I learned about Little Fire Ants yesterday….

Photos: Hawaii Department of Agriculture

I learned about Little Fire Ants yesterday….I’ve been stung by Louisiana fire ants around my ankles, had a 6 inch centipede in my shirt bite me 4 times under the arm. I’ve had a large swarm of ground-dwelling yellow jackets attack my back and neck while mowing our campus firebreak and I’ve had an outbreak of Shingles on my neck and the back of my head. All these were REALLY painful, but they all paled in comparison to little fire ants. Yesterday morning while cutting up a large fallen tree and clearing growth for a friend in a neighboring community I got to experience what before I’d only heard about from friends on the Hilo side of our island. Little Fire Ants are hard-to-see tiny and instead of living on the ground, they are up in the trees and bush leaves where they easily fall and drop on you. So as is typical of LFA, I suddenly had 45 stings across my neck, both arms, hairline and left eye lid. But either fire ants have some secret communication where they all agree to sting you at the same time, or more likely the pain from their venom increases in intensity after the bite, I never saw the ants at all. I first thought my dry skin was especially itchy, then that I’d gotten into some nettles, and then that I had three blow torches turned on my arms and neck…I was on fire.Managed to drive home, hardly able to string two words together, I stripped next to our washing machine while Dee fumigated my truck. Took two Benadryl while taking a cold shower. Then a couple hours alternating ice packs and steroid creme until the antihistamine finally knocked me out until evening.Today I’m better. I can open my left eye. The general redness and swelling on my arms has reduced to just the defined little painful-only-when-touched whelps, and most thankfully, the overall “I’m on fire” pain is completely gone.I’m now a motivated LFA fighter and pray you don’t have to learn about them quite like I did. Since their accidental import to our island in 1999, they’ve taken over East Hawaii and are expanding their range in West Hawaii. There are lots of state and local resources to help fight them. The main thing is to regularly monitor your normal ants by placing four or more peanut-butter-dipped popsicle sticks around your property, placing them in a ziplock bag, freezing them and sending them to BIISC, 23 E Kawili St, Hilo, HI 96720. This Hawaii State Invasive Species group has developed a safe, effective gel-bait that needs to be used every 5 weeks for a year, but seems able to eliminate them from a given area.I generally love learning, but not this lesson.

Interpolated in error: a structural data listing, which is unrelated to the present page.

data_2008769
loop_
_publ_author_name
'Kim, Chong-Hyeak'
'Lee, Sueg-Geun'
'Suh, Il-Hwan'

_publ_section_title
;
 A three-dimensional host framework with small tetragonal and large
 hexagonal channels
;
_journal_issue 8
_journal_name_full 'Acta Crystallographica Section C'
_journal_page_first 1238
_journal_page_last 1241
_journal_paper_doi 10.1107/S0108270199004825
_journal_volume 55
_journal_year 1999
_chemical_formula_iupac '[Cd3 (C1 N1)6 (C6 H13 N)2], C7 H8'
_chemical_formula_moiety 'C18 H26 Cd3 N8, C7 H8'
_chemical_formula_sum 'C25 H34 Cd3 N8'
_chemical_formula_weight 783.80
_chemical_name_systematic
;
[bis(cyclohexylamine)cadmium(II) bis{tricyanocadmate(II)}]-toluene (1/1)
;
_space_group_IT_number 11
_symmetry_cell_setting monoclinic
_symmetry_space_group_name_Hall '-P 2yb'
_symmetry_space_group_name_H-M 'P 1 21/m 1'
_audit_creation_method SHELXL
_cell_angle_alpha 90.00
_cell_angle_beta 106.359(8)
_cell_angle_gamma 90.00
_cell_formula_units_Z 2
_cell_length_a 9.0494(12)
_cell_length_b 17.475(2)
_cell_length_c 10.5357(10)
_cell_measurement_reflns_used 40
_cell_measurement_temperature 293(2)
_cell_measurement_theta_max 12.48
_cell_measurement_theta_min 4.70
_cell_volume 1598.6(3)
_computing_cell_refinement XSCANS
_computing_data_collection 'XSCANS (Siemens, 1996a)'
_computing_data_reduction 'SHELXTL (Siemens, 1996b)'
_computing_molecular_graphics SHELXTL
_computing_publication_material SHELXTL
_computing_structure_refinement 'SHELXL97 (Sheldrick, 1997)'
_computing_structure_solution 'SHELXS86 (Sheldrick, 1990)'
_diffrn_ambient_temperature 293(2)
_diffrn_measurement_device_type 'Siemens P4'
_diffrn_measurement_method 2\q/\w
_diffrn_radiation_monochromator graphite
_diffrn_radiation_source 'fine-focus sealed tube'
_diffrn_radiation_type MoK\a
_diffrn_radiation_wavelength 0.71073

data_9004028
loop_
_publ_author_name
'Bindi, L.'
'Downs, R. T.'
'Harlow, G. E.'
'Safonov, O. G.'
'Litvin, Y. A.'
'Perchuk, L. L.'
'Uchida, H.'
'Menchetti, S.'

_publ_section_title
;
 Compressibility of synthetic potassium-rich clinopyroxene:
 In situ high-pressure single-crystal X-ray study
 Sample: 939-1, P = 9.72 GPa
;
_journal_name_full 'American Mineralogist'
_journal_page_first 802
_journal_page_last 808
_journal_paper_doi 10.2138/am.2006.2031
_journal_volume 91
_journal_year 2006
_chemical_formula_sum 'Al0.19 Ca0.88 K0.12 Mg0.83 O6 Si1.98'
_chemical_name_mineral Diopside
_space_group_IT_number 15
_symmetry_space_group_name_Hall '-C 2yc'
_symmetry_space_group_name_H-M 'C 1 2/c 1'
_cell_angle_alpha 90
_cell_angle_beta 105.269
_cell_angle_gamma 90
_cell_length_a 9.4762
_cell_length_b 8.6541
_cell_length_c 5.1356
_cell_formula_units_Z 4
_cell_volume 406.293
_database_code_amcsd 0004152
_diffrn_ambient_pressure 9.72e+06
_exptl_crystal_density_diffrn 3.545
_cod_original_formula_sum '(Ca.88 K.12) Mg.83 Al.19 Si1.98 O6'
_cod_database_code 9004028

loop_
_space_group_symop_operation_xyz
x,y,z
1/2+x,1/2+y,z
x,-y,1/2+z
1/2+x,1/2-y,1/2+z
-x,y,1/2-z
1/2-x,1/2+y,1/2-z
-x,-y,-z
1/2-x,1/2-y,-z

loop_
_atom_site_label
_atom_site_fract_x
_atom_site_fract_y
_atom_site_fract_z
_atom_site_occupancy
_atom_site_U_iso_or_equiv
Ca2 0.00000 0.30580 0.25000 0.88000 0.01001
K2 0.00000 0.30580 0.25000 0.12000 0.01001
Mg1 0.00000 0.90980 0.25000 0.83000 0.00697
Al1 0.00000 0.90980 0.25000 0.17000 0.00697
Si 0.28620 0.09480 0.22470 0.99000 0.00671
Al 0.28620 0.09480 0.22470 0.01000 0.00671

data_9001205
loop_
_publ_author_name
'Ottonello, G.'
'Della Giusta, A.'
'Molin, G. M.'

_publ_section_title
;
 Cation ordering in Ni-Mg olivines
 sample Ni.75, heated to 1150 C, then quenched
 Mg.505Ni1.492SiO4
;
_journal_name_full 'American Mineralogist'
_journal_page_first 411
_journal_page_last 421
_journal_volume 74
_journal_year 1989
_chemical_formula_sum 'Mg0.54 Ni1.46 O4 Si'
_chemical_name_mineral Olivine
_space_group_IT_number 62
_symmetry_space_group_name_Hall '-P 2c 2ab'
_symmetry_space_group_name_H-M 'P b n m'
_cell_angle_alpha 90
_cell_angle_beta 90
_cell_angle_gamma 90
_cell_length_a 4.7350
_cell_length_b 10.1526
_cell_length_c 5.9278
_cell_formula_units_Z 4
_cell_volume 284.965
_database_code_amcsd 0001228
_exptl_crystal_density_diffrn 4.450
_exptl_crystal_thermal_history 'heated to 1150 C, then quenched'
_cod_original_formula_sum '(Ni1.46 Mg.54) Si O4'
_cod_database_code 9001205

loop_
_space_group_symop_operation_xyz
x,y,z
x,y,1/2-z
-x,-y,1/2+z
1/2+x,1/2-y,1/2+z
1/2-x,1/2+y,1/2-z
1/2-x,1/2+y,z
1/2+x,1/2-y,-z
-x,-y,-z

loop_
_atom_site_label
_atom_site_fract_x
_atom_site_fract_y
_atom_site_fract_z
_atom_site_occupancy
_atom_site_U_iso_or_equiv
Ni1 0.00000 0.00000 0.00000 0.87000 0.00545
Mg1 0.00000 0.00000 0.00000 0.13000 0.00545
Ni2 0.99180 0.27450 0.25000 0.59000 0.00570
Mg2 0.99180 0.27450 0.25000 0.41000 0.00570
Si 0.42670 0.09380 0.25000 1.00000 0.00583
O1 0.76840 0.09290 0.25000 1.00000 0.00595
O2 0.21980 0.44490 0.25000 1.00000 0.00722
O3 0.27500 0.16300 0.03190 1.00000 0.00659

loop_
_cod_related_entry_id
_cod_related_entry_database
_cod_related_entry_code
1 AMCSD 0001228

Perseid Meteor Shower peaks tonight

Credit: Allan Robbins (Creative Commons Lisense)
Credit: Jacopo Werther

Aug. 11, 2020: If your tire of social media grumbles, creation might have an alternative for you the next couple nights.

The Perseid meteor and fireball shower is at its best tonight and tomorrow night and it was pretty fantastic last night. NASA estimates an average of 50 to 120 meteors per hour, but in my experience you can go up to 10 minutes without seeing a thing and then see 4 in two seconds. The Perseids are especially known for their long slow colorful fireballs that streak clear across the sky every so often…slow enough you can blink a couple times and they’re still going. I include a shot of the only fireball I captured last night, and my phone camera couldn’t pick up all the smaller meteors. but I include a shot taken by another photographer. To watch them tonight, find a dark, starry patch of sky after 10PM (even better after 2PM). (It was 4PM last night before the clouds cleared at our house) Lie on your back and look up about halfway between the horizon and overhead. They are going all directions.

What Happens next?

What Happens Next

Playable Covid-19 Epidemiology Simulator
Give it a try!

Try your hand at this! For 25 years every student that came through my Community Health course or Applied Epidemiology seminar got a free app called EpiInfo, to both simulate epidemics and to help tease out the causes and variables. Our field practicums used it in N. Iraq, Yemen, Cambodia and Bolivia. In class, we usually started with simulating food poisoning at church picnics and would end up with a full cholera epidemic, but the linked animations are a pretty good summary and hands-on Epi simulator for what is affecting our current pandemic. For those interested play around with the intermittent lock-downs. Also, if really interested, listen to the “This Week in Virology” podcast discuss a just published simulation of how schools could rotate face-to-face attendance and online learning to maximize protection from spreading the virus between school to home.

Playable Simulation

1st link is the podcast. 2nd link is the simulatorAudio/Video Podcast https://www.microbe.tv/twiv/twiv-653/